Wednesday, October 31, 2007

Putting the Parsha on the Menu: Chayei Sarah

This week's Torah Portion is parshat Chayei Sarah, in which Sarah dies, and Abraham purchases the Machpela (cave of couples) as a burial place for her. Then we are told the story of how Rivka (Rebbecca) was selected as a wife for Yitzchak (Isaac), and of their first meeting.

Here's this year's (very quick and easy) parshat Chayei Sarah Machpela cake:

Here's a healthier version from a previous year, made with dried fruit and nuts:

I just noticed this year that the "courtship" of Rivka and Yitzchak comes bounded by camels at both ends. We were introduced to Rivka with camels (when she offers to water all of Eliezer's camels, thus showing herself worthy of marrying Yitzchak), and she drops off her camel when she is sees Yitzchak for the first time.

So, we made camel cookies:

I made sugar cookies and gingerbread. I wasn't able to frost the gingerbread cookies, because they disappeared into the kids' lunches before I had the chance to put them away and save them for Shabbat.

I didn't have a camel cookie cutter, so I made one. See the next post for instructions for making your own cookie cutters.

I'm also working on a well (because the episode with Rivka takes place at a well), but will only post more info if it works. There are two versions, one with chocolate and graham crackers, and another (healthier) version with matzah and vegetables, using hummus as spackle to hold cucumber discs to the matzah roof.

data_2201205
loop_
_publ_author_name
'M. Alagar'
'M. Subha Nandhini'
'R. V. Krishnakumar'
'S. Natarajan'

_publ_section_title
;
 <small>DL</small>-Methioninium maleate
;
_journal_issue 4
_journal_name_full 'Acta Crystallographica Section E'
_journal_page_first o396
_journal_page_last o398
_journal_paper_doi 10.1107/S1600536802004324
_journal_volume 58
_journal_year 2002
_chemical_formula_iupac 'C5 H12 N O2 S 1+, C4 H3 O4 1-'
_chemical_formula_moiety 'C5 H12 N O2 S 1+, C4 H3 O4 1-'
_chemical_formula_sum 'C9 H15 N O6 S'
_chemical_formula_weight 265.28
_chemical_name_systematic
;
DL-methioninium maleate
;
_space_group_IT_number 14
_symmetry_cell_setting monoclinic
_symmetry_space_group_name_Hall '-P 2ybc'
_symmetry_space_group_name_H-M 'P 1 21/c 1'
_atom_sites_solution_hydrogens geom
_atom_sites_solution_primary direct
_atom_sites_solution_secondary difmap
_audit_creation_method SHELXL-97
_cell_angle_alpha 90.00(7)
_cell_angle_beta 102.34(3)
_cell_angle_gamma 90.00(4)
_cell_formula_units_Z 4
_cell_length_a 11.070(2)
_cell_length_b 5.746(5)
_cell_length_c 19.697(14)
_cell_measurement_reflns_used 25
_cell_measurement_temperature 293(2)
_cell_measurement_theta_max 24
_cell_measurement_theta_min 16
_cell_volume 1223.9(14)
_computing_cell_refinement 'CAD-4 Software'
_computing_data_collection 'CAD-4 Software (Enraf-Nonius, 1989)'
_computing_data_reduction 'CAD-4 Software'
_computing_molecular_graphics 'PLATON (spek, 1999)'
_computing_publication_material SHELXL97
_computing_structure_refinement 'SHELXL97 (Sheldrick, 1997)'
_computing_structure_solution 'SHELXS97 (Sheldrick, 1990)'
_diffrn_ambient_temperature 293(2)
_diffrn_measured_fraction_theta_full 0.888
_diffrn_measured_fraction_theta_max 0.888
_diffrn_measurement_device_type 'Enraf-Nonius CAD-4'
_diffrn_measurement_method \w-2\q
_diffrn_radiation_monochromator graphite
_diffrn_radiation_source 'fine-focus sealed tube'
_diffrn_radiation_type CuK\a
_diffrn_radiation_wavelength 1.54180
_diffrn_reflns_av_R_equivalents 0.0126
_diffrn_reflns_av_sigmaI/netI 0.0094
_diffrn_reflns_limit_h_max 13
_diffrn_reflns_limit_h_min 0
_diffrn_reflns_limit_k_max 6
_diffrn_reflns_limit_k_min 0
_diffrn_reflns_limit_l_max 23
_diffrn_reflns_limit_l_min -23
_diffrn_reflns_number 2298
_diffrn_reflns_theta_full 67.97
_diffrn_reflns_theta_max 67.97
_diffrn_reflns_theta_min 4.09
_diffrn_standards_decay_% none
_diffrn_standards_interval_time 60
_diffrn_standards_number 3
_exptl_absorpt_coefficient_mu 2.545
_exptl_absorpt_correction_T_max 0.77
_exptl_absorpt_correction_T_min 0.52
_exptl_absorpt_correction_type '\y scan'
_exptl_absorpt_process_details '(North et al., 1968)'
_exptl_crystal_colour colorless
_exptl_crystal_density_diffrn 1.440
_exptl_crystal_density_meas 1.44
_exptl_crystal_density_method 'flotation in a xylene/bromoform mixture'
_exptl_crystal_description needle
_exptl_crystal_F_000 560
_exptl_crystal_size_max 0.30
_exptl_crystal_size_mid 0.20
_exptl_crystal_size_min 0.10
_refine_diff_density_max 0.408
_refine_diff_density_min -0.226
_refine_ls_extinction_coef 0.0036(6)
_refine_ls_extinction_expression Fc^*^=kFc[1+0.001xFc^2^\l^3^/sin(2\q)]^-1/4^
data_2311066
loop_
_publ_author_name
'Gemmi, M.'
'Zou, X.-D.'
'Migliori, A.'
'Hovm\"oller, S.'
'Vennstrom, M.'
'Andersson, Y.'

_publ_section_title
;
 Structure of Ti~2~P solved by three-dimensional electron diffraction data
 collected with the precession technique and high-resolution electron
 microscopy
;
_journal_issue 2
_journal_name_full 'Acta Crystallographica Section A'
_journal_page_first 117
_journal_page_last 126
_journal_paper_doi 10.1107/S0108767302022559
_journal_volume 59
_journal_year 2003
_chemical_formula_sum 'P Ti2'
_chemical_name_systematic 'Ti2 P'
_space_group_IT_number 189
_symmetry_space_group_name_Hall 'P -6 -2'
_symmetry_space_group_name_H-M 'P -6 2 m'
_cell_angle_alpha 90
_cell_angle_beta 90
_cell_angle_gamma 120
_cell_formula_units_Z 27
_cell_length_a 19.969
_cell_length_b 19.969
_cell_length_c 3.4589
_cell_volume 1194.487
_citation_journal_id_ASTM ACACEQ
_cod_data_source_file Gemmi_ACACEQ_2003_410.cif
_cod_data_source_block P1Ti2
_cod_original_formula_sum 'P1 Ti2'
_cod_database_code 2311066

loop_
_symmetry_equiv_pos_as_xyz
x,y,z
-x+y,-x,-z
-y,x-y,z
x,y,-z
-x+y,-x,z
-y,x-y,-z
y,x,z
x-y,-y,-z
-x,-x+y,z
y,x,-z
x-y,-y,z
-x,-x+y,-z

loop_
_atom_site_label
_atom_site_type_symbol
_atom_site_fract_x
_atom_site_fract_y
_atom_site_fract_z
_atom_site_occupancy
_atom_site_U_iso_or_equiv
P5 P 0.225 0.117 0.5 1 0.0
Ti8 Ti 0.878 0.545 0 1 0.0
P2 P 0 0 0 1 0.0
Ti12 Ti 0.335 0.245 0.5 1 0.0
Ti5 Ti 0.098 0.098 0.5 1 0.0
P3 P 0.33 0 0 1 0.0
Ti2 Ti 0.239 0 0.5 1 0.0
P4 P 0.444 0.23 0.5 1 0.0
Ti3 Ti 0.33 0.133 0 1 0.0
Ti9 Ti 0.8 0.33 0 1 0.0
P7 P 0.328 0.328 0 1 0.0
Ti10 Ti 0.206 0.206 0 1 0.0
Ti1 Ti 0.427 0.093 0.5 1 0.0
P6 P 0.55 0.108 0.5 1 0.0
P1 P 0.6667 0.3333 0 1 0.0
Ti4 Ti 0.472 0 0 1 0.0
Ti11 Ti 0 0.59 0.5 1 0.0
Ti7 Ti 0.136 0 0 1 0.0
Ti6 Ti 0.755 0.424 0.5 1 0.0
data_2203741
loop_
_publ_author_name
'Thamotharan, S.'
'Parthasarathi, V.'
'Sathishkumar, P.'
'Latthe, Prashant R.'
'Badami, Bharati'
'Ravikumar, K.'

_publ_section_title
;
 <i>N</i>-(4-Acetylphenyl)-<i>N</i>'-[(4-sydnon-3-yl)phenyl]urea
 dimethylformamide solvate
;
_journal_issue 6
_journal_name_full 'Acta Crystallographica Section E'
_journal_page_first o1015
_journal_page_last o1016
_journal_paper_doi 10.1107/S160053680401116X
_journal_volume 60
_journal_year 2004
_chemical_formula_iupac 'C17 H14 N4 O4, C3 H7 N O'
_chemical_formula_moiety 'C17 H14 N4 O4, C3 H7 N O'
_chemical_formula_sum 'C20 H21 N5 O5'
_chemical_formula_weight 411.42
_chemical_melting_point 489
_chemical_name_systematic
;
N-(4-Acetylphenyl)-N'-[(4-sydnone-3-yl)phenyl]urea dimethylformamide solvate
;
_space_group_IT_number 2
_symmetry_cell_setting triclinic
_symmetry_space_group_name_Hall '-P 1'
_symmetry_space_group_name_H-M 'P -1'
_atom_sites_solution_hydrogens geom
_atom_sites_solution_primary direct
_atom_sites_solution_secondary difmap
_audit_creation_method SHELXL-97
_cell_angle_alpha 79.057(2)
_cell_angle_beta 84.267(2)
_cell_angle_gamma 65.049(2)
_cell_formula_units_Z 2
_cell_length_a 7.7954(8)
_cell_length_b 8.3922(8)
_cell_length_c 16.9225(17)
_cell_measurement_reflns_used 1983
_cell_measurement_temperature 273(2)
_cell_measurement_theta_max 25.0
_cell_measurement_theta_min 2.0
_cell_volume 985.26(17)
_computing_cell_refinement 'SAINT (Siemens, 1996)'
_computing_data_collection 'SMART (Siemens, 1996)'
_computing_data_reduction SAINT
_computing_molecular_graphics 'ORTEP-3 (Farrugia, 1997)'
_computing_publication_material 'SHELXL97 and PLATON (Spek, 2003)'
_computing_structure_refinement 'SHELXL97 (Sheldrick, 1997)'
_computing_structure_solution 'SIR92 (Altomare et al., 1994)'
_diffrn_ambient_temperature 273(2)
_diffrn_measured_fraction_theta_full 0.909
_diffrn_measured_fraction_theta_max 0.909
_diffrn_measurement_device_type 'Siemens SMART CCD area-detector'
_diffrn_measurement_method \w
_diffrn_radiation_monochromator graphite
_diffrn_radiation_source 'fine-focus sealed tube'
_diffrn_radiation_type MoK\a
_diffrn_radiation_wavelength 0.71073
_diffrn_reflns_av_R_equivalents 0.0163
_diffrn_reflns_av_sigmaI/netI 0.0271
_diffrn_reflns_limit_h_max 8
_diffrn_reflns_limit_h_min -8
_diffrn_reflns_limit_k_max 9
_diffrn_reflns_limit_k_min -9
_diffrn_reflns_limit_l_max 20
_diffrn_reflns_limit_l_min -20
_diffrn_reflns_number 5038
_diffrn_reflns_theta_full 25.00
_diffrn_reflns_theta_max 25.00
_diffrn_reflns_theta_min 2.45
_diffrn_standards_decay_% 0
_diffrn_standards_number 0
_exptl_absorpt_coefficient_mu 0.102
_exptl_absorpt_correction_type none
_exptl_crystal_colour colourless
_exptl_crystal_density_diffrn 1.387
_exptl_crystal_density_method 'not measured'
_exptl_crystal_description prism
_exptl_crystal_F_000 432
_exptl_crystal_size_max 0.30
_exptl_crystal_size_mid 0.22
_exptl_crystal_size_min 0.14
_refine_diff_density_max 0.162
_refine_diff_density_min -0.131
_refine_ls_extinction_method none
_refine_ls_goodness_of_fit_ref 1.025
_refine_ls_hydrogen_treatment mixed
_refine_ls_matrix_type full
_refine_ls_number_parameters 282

(The graham cracker version would make a great classroom snack-time activity. Just melt some chocolate chips, give each kid 3-4 graham crackers, and empty out the snack drawer of any pretzles, cookies, etc. and let them design their own wells.

Update (Friday afternoon): Both wells worked. They both can be seen in this picture. Here's a close up of the one made of vegetables:
The matzot are held together with melted chocolate. Inside the well are carrots, inserted in a heavy-bottomed glass. The cucumber slices are spackled to the roof of the well with hummus. The yellow pepper bucket holds more hummus to serve.
Shabbat shalom!

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